School District Now Caught Up In Fire Coverage Dispute In Huntington County

By Jeff Neumeyer

January 15, 2014 Updated Jan 15, 2014 at 5:42 PM EST

HUNTINGTON, Ind. (21ALIVE) --- Looking for answers to a fire protection problem badgering an area school system.

Huntington County Community Schools is exploring legal action to preserve top-notch fire coverage for school buildings in a township bordering Huntington.

21 Alive News has reported that Huntington Township officials will begin getting their fire protection in April from four volunteer departments, after they balked at a demand to pay the city $540,000 a year for city crews to handle the township's fire and emergency calls.

Huntington County Community Schools, or HCCSC, is now learning its insurance premiums for a half dozen school properties in the township will be increasing by tens of thousands of dollars annually, because the level of coverage will be lower rated.

Nobody is saying the volunteer firefighters aren't qualified, but what will response times be?

" We are not in the bit afraid of the services that we're going to get, the question is how long is it going to take them to get there. Response times are everything in emergencies," said Kevin Patrick, HCCSC Board President.

Patrick says the district has 2,600 students and staff and buildings that have a value of more than $75-million.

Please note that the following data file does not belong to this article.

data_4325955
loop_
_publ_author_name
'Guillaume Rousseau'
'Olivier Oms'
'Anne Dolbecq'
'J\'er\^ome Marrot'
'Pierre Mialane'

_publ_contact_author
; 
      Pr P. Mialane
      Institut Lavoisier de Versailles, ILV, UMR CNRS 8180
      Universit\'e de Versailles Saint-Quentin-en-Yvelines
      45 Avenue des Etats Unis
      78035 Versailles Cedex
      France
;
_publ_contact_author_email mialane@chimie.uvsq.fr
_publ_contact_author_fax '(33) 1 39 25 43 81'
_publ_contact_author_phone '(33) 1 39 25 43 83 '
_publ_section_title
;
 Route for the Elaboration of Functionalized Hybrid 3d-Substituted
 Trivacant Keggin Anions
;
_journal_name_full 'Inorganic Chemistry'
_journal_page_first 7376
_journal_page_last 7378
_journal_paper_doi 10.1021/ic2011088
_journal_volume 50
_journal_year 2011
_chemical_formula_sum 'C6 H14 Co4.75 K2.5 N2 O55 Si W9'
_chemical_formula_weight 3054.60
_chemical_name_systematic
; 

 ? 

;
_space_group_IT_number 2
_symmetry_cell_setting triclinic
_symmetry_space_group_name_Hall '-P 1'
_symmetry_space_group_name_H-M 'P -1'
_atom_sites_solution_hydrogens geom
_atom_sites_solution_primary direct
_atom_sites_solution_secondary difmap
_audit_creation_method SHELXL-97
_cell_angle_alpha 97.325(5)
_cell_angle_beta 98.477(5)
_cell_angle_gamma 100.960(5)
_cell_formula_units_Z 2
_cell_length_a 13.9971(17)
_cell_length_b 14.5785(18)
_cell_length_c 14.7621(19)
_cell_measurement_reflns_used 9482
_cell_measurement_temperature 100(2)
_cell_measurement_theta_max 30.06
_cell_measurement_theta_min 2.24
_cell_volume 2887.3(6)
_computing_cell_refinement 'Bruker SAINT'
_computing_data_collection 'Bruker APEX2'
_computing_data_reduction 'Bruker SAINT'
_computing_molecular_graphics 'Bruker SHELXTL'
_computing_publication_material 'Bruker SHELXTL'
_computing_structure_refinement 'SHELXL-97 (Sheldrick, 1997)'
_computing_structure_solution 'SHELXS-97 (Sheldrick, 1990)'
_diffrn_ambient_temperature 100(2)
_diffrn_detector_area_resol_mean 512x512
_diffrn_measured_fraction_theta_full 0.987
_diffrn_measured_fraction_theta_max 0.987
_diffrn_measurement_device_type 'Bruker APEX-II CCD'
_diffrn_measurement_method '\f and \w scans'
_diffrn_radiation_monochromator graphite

The school system originally was led to believe the suspension of city service wouldn't happen until 2015.

Now, officials are scrambling to guarantee good coverage after this year's budget was already set in stone.

For years, the Fort Wayne Community School system has had a contract with the Fort Wayne Fire Department to make fire runs to Wayne High School, the old Elmhurst High School, and other buildings outside city limits.

It's an arrangement that could be copied by the Huntington public school system.

"We can't take the risk of the added response times to our buildings, and so we will begin, or we will have to begin, those discussions with the city of Huntington to supply those services," Patrick said.

Still unclear, whether the district will take legal action, possibly seeking a court injunction requiring the city to continue providing fire coverage to the township, until some resolution can be reached.




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